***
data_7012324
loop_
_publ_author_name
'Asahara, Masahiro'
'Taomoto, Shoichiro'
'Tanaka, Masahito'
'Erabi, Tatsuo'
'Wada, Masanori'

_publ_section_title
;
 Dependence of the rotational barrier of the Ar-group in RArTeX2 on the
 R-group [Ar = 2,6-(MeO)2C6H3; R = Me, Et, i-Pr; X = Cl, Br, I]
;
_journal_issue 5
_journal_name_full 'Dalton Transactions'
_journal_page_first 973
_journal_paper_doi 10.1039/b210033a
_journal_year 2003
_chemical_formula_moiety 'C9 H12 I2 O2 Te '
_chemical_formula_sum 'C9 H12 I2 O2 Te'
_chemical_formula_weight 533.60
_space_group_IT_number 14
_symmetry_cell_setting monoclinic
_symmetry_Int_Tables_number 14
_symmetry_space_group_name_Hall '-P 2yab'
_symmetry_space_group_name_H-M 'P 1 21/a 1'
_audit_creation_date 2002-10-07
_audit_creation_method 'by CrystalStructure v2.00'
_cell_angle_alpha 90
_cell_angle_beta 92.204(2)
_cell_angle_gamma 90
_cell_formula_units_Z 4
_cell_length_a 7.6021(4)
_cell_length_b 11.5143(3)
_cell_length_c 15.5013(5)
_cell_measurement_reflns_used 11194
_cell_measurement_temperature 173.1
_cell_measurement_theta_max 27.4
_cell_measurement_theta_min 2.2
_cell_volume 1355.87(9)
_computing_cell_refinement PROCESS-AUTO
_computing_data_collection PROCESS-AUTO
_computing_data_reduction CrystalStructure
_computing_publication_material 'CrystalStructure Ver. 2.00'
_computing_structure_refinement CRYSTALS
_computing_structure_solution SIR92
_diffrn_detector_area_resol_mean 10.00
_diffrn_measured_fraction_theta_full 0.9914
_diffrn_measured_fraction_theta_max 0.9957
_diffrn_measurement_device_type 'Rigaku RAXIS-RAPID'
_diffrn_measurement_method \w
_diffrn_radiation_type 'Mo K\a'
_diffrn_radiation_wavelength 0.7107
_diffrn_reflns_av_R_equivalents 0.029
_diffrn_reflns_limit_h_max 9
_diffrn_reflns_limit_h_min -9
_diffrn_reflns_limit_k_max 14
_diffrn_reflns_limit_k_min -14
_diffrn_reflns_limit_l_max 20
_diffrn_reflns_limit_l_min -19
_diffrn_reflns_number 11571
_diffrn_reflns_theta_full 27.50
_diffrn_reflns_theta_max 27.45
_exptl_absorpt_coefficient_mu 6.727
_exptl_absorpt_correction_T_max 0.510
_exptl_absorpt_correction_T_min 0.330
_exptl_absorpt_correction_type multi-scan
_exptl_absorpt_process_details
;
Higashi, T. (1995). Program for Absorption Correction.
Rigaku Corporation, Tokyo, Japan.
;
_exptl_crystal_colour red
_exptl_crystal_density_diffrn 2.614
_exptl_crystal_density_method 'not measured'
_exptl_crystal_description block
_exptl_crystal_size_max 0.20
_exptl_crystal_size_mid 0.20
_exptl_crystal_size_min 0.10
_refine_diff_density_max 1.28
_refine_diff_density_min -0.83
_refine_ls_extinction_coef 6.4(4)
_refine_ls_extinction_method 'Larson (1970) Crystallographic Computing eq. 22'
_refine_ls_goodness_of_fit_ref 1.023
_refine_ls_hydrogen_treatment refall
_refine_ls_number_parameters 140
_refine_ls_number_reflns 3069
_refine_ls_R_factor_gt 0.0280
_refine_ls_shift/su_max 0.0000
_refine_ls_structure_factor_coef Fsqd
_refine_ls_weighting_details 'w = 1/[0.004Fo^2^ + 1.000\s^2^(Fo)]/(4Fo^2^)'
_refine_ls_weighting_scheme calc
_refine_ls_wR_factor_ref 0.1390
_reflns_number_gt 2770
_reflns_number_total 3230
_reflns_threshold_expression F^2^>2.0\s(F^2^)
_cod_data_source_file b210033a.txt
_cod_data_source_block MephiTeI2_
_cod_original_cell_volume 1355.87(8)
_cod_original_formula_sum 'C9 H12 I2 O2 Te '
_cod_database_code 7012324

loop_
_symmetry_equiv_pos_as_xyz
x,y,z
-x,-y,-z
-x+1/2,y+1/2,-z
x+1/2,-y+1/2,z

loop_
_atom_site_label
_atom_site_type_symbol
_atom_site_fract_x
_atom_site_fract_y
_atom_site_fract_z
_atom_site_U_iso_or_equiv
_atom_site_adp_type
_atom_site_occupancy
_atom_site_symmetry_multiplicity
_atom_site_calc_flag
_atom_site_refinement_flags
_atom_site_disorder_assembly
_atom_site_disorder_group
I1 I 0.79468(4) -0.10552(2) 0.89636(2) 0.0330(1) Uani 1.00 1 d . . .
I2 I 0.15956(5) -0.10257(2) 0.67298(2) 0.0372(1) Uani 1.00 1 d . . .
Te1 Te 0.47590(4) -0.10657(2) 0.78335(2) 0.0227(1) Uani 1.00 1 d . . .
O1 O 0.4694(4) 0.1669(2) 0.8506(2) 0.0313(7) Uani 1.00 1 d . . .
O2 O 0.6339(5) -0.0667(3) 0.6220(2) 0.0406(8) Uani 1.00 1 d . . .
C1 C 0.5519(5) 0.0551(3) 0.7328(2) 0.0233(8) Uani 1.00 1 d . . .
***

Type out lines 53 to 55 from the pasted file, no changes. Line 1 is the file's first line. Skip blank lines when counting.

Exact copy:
_diffrn_radiation_wavelength 0.7107
_diffrn_reflns_av_R_equivalents 0.029
_diffrn_reflns_limit_h_max 9